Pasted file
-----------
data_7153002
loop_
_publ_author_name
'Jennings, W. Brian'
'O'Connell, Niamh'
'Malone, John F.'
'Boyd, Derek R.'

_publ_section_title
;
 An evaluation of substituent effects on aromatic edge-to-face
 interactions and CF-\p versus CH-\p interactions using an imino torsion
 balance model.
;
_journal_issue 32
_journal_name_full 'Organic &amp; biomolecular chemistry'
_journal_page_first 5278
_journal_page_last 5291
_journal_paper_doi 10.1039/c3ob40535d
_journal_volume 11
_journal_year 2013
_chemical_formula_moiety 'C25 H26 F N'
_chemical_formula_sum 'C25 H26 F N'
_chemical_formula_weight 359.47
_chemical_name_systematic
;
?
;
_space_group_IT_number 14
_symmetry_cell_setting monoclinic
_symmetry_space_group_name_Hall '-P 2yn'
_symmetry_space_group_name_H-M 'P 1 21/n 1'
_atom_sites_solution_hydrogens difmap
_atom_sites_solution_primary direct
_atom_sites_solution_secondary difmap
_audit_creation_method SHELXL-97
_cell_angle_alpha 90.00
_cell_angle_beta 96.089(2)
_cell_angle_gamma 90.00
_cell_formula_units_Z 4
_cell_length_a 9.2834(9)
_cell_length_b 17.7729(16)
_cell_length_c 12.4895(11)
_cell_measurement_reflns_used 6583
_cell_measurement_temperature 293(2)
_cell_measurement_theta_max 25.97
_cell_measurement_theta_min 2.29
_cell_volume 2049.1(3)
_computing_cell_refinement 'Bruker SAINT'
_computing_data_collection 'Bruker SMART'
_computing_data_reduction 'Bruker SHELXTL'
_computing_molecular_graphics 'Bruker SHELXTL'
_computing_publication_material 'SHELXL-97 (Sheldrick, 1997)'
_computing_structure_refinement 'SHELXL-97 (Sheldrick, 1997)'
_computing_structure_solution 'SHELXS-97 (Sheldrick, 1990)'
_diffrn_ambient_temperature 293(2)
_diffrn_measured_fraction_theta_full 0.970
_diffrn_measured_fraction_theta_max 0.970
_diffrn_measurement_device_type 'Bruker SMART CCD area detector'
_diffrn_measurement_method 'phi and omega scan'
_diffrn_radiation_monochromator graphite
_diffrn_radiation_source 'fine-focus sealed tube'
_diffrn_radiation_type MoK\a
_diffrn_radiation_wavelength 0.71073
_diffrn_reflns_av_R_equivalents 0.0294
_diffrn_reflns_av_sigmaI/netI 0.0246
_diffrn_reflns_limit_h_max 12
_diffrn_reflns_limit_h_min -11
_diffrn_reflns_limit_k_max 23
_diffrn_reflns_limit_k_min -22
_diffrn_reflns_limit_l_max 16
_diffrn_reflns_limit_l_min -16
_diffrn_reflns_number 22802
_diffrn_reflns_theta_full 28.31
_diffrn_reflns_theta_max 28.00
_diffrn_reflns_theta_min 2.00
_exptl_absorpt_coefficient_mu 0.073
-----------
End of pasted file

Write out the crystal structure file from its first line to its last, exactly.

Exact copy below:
data_7153002
loop_
_publ_author_name
'Jennings, W. Brian'
'O'Connell, Niamh'
'Malone, John F.'
'Boyd, Derek R.'

_publ_section_title
;
 An evaluation of substituent effects on aromatic edge-to-face
 interactions and CF-\p versus CH-\p interactions using an imino torsion
 balance model.
;
_journal_issue 32
_journal_name_full 'Organic &amp; biomolecular chemistry'
_journal_page_first 5278
_journal_page_last 5291
_journal_paper_doi 10.1039/c3ob40535d
_journal_volume 11
_journal_year 2013
_chemical_formula_moiety 'C25 H26 F N'
_chemical_formula_sum 'C25 H26 F N'
_chemical_formula_weight 359.47
_chemical_name_systematic
;
?
;
_space_group_IT_number 14
_symmetry_cell_setting monoclinic
_symmetry_space_group_name_Hall '-P 2yn'
_symmetry_space_group_name_H-M 'P 1 21/n 1'
_atom_sites_solution_hydrogens difmap
_atom_sites_solution_primary direct
_atom_sites_solution_secondary difmap
_audit_creation_method SHELXL-97
_cell_angle_alpha 90.00
_cell_angle_beta 96.089(2)
_cell_angle_gamma 90.00
_cell_formula_units_Z 4
_cell_length_a 9.2834(9)
_cell_length_b 17.7729(16)
_cell_length_c 12.4895(11)
_cell_measurement_reflns_used 6583
_cell_measurement_temperature 293(2)
_cell_measurement_theta_max 25.97
_cell_measurement_theta_min 2.29
_cell_volume 2049.1(3)
_computing_cell_refinement 'Bruker SAINT'
_computing_data_collection 'Bruker SMART'
_computing_data_reduction 'Bruker SHELXTL'
_computing_molecular_graphics 'Bruker SHELXTL'
_computing_publication_material 'SHELXL-97 (Sheldrick, 1997)'
_computing_structure_refinement 'SHELXL-97 (Sheldrick, 1997)'
_computing_structure_solution 'SHELXS-97 (Sheldrick, 1990)'
_diffrn_ambient_temperature 293(2)
_diffrn_measured_fraction_theta_full 0.970
_diffrn_measured_fraction_theta_max 0.970
_diffrn_measurement_device_type 'Bruker SMART CCD area detector'
_diffrn_measurement_method 'phi and omega scan'
_diffrn_radiation_monochromator graphite
_diffrn_radiation_source 'fine-focus sealed tube'
_diffrn_radiation_type MoK\a
_diffrn_radiation_wavelength 0.71073
_diffrn_reflns_av_R_equivalents 0.0294
_diffrn_reflns_av_sigmaI/netI 0.0246
_diffrn_reflns_limit_h_max 12
_diffrn_reflns_limit_h_min -11
_diffrn_reflns_limit_k_max 23
_diffrn_reflns_limit_k_min -22
_diffrn_reflns_limit_l_max 16
_diffrn_reflns_limit_l_min -16
_diffrn_reflns_number 22802
_diffrn_reflns_theta_full 28.31
_diffrn_reflns_theta_max 28.00
_diffrn_reflns_theta_min 2.00
_exptl_absorpt_coefficient_mu 0.073